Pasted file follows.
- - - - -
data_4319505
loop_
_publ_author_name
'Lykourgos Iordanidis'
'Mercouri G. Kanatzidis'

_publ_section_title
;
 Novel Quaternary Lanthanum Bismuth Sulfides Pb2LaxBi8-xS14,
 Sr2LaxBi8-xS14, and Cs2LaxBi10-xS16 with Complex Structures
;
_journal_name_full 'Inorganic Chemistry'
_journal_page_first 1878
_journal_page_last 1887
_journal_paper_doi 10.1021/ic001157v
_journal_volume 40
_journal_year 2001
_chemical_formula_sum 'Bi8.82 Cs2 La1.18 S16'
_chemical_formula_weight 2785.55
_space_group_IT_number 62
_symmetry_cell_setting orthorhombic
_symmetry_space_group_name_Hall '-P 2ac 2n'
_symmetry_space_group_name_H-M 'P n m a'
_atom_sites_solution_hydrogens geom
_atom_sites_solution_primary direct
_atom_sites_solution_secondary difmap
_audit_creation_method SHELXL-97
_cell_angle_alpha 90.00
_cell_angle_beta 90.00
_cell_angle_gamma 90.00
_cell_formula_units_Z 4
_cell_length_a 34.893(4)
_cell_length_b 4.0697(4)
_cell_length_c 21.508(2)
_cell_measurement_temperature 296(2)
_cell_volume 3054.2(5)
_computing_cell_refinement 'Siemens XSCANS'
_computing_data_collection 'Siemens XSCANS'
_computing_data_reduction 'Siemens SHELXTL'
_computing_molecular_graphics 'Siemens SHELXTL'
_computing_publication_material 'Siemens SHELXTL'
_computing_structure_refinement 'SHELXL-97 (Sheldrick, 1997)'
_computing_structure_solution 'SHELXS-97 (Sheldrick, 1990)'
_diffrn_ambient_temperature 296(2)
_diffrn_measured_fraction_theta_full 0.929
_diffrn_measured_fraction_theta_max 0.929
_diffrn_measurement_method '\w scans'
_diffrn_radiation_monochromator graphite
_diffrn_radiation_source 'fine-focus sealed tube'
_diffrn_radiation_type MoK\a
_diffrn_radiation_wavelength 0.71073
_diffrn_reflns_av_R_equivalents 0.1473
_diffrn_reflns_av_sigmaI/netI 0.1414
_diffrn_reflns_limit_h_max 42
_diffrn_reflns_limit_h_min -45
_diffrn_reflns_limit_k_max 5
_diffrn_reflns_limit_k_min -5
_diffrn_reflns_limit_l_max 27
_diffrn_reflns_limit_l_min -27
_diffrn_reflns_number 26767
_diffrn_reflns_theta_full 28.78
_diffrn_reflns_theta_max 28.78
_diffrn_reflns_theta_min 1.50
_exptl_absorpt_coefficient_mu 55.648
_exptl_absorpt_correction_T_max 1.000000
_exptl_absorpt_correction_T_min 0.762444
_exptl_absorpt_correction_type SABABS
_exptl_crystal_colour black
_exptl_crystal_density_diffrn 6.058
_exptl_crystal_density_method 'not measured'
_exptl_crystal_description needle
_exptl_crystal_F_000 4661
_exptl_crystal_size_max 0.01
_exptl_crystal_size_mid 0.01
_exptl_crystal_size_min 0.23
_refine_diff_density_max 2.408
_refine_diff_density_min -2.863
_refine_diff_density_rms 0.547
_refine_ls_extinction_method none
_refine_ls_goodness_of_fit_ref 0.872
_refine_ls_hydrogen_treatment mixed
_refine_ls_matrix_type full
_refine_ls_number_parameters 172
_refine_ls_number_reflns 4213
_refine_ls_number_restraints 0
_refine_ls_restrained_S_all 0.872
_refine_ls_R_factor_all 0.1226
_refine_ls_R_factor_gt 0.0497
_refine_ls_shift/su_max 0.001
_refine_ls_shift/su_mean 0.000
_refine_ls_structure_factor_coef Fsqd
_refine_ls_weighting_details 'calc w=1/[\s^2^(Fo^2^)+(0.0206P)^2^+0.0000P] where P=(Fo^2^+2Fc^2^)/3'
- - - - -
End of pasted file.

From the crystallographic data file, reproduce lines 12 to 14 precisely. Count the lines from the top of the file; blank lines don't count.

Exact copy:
_journal_page_first 1878
_journal_page_last 1887
_journal_paper_doi 10.1021/ic001157v